The bill against importation of generating sets

ON March 11, a bill proposed by Senator Bima Enagi (Niger South) which sought to ban the importation and use of generating sets by Nigerians passed first reading during the plenary session of the Senate.  The Generator Set Prohibition Bill 2020 was being proposed to put an end to the use of generating sets in order to check pollution that arises from the use of electricity generator sets and its consequences on the environment and human health.  The bill, when enacted, will punish anyone importing or selling generator sets with ten years’ imprisonment. Indeed, the bill prohibits the use of electricity generating sets that run on petrol, diesel or kerosene. It, however, makes an exception for the use of generating sets for essential services such as airports, railway services, elevators, escalators, research institutes and other services that requires 24 hours’ electricity supply.


The Generator Set Prohibition Bill demonstrates the poor judgment and quality of thought of some of those in leadership positions in Nigeria. It is embarrassing and preposterous for such a bill to be proposed in the Senate given the power supply situation in the country. Do the senators and those who support the bill realise the dire power situation in the country, which is a major clog in the industrialisation and economic development drive of the country? Do they recognise that the issue has grave consequences for the livelihood and life chances of many citizens who are unemployed or underemployed because of the constraints of inadequate power supply for the productive capacity of the economy? Do they recognise that poor electricity power supply is so severe that no stone should be left unturned in order to address the situation?

In 2019, Nigeria generated an average of 3, 718 megawatts of electricity. This is less than the 3, 807 mw it generated in 2018. According to Sunday Oduntan, Executive Director, Association of Nigeria Electricity Distributors, Nigeria needs 180,000 megawatts of electricity to adequately meet its needs. Nigeria requires a minimum of 10,000 megawatts to meet demands. Since 1980, the maximum that Nigeria has generated is 5,150 megawatts. This is grossly inadequate, to put it mildly. Many countries of the world produce more than they require in order to guarantee constant supply. South Africa, with a population of 67 million, generates 51,309 megawatts. In December 2019, its state power utility, Eskom, said that the country desperately needed an additional 5,000 megawatts of generating capacity. Nigeria requires cheap and abundantly available electricity to achieve economic competitiveness.  This is because the power sector facilitates high capital spending and investments in key sectors of the economy such as services and agriculture. Without power, the potentials of these sectors cannot be realised. Power is required to increase productivity and unleash innovation in various sectors.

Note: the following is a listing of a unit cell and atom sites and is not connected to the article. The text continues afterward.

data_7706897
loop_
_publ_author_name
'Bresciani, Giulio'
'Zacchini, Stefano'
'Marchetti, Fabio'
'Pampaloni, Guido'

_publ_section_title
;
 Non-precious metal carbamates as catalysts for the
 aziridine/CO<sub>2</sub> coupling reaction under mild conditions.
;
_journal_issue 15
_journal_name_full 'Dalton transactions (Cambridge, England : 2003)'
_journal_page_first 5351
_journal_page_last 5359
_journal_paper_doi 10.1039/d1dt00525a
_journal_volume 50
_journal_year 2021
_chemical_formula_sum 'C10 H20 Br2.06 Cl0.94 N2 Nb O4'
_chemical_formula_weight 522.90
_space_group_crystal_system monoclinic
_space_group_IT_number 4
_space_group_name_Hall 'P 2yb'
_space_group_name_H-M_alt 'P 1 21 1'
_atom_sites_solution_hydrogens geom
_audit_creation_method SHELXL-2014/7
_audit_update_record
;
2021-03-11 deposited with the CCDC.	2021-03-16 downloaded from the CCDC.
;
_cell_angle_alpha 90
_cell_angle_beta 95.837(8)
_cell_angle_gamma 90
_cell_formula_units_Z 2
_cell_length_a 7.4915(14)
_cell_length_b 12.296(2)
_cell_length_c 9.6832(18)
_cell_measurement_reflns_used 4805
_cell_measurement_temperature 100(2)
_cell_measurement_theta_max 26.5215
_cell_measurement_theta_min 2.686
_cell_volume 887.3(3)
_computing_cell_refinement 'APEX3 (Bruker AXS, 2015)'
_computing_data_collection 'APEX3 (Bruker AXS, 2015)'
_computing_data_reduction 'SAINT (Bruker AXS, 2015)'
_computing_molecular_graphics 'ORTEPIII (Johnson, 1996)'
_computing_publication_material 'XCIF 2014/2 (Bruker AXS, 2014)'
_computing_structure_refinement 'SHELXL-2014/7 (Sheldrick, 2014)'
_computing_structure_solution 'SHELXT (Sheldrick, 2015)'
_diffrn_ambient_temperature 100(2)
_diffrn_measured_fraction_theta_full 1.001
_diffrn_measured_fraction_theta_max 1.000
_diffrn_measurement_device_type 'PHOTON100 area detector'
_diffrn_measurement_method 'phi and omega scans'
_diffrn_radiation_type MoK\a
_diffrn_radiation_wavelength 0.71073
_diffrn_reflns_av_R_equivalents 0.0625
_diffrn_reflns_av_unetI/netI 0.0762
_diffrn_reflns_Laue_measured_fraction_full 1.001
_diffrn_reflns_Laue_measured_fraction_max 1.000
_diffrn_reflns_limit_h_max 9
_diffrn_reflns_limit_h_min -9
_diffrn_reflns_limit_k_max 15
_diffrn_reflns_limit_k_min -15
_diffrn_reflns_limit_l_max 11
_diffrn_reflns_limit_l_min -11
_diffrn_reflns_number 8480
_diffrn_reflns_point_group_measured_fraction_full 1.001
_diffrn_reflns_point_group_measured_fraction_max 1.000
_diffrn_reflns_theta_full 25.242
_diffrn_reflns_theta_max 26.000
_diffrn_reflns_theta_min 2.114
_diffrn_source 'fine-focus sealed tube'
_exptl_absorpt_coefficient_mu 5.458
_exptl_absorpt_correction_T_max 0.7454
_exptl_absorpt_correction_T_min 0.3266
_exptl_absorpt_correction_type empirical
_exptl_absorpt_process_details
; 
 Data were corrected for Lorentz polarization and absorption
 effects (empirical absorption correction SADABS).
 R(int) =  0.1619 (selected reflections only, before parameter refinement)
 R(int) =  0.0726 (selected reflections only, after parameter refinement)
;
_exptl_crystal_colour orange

The poor power situation in Nigeria largely accounts for its poor business environment and high cost of production in addition to other infrastructural deficits.  Manufacturers have consistently attributed over 30 per cent of operating costs to having to provide or depend on alternatives to the national grid  for electricity supply. No company in the manufacturing sector in Nigeria today relies on public power supply because depending on it will cause colossal losses because of its epileptic nature.  The cost of production has become so high that it has undermined the country’s competitiveness.  Many industries have had to relocate to neighbouring Ghana in search of a better business environment.  Ensuring adequate and constant power supply will have direct effect on the productivity of the many small-scale industries as well as individual craftsmen on the streets and corners of the country whose productivity and income has been abridged by electricity outages.  It is no news that craftsmen and artisans have abandoned their trade to become ‘okada’ riders because of the sheer challenge of surviving on such trades.

The point is that the Senate should be concerned about how to address the problems associated with the power sector rather going on a wild goose chase criminalising the use of generating sets. This is more so because of the investment in the power sector since the Olusegun Obasanjo government that are yet to be accounted for. The government invested huge sums of money to drive its power sector policy that saw to the unbundling of the Power Holding Company of Nigeria (PHCN) and the privatisation of the downstream of the power sector. In 2010, President Goodluck Jonathan introduced the Roadmap for Power Sector Reform. However, limited generation and transmission, supply disruptions, theft and corruption continue to hold the country to ransom. Yet the concern of the Senate is the importation and use of electricity generating sets? Nigerians demand that the senators should work towards making electricity power available and accessible. The current concern with generators is tragically laughable. The Generator Set Prohibition Bill should be thrown into the trash can forthwith.

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